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Perfect Blue review

Japanese anime has a reputation for big bullets, bizarre sex and explosive bloodshed - - all at once in the more extreme examples. Hence most of the flicks remain beloved on the cult circuit and rarely register with regular cinemagoers. However, Satoshi Kon's masterly thriller has the potential to break this stereotype.

Far from being a violent comic-book adventure set to a bad rock soundtrack, the story explores the dire physical and psychological consequences of celebrity on young pop icon Mima as she attempts to break into a serious acting career. First she gains a stalker, then people around her start dying in brutal fashion.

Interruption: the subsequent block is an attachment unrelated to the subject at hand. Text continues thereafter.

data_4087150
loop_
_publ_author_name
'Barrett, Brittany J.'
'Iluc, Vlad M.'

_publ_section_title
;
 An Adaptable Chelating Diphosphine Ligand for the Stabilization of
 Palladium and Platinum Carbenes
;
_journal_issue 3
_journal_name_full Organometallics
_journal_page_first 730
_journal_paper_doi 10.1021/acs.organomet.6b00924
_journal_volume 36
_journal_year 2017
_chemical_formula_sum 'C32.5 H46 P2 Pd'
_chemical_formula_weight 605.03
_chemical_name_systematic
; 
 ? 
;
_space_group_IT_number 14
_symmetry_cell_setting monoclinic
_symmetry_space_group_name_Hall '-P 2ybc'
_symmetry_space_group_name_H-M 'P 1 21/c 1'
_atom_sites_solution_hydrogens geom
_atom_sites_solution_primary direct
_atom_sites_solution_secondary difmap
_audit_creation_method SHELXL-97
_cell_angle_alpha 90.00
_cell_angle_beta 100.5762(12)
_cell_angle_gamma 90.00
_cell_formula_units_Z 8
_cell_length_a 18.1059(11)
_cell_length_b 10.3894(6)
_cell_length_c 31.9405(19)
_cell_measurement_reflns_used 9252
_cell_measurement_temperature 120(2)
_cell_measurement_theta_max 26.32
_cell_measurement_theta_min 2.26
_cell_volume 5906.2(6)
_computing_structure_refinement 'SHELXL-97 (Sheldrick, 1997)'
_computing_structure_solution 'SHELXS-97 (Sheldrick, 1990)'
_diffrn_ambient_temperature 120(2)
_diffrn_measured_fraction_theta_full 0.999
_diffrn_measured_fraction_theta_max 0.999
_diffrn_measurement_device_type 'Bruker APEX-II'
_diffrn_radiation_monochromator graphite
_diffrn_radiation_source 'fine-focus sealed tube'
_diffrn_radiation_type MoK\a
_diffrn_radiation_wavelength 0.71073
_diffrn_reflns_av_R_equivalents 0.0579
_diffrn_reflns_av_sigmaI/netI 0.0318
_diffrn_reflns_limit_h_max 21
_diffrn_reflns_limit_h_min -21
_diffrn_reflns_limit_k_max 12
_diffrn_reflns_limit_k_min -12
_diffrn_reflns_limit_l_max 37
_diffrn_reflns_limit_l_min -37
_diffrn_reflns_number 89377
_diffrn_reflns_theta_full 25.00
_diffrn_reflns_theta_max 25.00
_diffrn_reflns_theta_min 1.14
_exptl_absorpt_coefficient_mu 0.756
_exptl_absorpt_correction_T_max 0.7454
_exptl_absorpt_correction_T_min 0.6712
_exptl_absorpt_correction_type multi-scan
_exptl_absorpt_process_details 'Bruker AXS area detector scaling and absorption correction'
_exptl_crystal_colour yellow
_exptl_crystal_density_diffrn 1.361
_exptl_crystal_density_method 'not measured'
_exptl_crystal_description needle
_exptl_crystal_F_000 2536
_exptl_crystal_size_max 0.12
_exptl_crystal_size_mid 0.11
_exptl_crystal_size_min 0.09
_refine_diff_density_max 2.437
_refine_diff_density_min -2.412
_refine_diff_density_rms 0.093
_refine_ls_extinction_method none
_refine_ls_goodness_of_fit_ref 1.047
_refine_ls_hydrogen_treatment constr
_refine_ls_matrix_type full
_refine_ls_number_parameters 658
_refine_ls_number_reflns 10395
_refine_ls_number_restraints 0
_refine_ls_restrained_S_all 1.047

All the elements of a modern Hitchcock-style murder mystery are brilliantly handled, while the sort of tricks usually deployed to misdirect the audience are intelligently positioned to draw us deeper into Mima's tortured psyche until fantasy blurs into deadly reality. The result is a smart, innovative and gut-wrenchingly disturbing film.

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